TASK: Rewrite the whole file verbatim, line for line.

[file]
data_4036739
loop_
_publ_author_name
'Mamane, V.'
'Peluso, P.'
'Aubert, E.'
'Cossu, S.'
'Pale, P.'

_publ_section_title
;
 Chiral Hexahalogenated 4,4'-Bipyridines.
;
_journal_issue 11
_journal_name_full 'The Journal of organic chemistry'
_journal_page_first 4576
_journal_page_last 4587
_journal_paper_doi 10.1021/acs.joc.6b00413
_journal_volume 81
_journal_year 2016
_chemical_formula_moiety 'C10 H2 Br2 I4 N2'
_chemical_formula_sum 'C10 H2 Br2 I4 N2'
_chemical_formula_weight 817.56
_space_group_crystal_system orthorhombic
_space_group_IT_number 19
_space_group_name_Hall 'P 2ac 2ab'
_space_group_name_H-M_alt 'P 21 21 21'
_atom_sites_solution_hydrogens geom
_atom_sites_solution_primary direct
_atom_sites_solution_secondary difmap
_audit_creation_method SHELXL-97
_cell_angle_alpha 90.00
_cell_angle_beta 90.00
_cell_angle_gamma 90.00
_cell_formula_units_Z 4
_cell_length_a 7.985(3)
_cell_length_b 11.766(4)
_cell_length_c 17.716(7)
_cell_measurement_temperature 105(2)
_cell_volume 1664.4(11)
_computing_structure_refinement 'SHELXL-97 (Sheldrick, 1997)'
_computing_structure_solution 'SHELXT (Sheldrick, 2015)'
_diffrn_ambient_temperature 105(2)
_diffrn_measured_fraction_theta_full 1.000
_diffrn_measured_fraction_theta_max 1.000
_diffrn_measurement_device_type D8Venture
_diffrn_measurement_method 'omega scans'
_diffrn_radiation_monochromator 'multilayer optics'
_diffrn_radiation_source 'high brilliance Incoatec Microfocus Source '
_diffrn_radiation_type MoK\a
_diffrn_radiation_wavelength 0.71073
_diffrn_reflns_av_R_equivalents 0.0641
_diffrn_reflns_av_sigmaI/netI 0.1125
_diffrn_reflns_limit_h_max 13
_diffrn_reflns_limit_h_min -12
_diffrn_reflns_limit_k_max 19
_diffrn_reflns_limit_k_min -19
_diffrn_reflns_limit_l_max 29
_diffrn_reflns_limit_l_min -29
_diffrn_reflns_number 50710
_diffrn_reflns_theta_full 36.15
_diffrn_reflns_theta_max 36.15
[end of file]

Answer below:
data_4036739
loop_
_publ_author_name
'Mamane, V.'
'Peluso, P.'
'Aubert, E.'
'Cossu, S.'
'Pale, P.'

_publ_section_title
;
 Chiral Hexahalogenated 4,4'-Bipyridines.
;
_journal_issue 11
_journal_name_full 'The Journal of organic chemistry'
_journal_page_first 4576
_journal_page_last 4587
_journal_paper_doi 10.1021/acs.joc.6b00413
_journal_volume 81
_journal_year 2016
_chemical_formula_moiety 'C10 H2 Br2 I4 N2'
_chemical_formula_sum 'C10 H2 Br2 I4 N2'
_chemical_formula_weight 817.56
_space_group_crystal_system orthorhombic
_space_group_IT_number 19
_space_group_name_Hall 'P 2ac 2ab'
_space_group_name_H-M_alt 'P 21 21 21'
_atom_sites_solution_hydrogens geom
_atom_sites_solution_primary direct
_atom_sites_solution_secondary difmap
_audit_creation_method SHELXL-97
_cell_angle_alpha 90.00
_cell_angle_beta 90.00
_cell_angle_gamma 90.00
_cell_formula_units_Z 4
_cell_length_a 7.985(3)
_cell_length_b 11.766(4)
_cell_length_c 17.716(7)
_cell_measurement_temperature 105(2)
_cell_volume 1664.4(11)
_computing_structure_refinement 'SHELXL-97 (Sheldrick, 1997)'
_computing_structure_solution 'SHELXT (Sheldrick, 2015)'
_diffrn_ambient_temperature 105(2)
_diffrn_measured_fraction_theta_full 1.000
_diffrn_measured_fraction_theta_max 1.000
_diffrn_measurement_device_type D8Venture
_diffrn_measurement_method 'omega scans'
_diffrn_radiation_monochromator 'multilayer optics'
_diffrn_radiation_source 'high brilliance Incoatec Microfocus Source '
_diffrn_radiation_type MoK\a
_diffrn_radiation_wavelength 0.71073
_diffrn_reflns_av_R_equivalents 0.0641
_diffrn_reflns_av_sigmaI/netI 0.1125
_diffrn_reflns_limit_h_max 13
_diffrn_reflns_limit_h_min -12
_diffrn_reflns_limit_k_max 19
_diffrn_reflns_limit_k_min -19
_diffrn_reflns_limit_l_max 29
_diffrn_reflns_limit_l_min -29
_diffrn_reflns_number 50710
_diffrn_reflns_theta_full 36.15
_diffrn_reflns_theta_max 36.15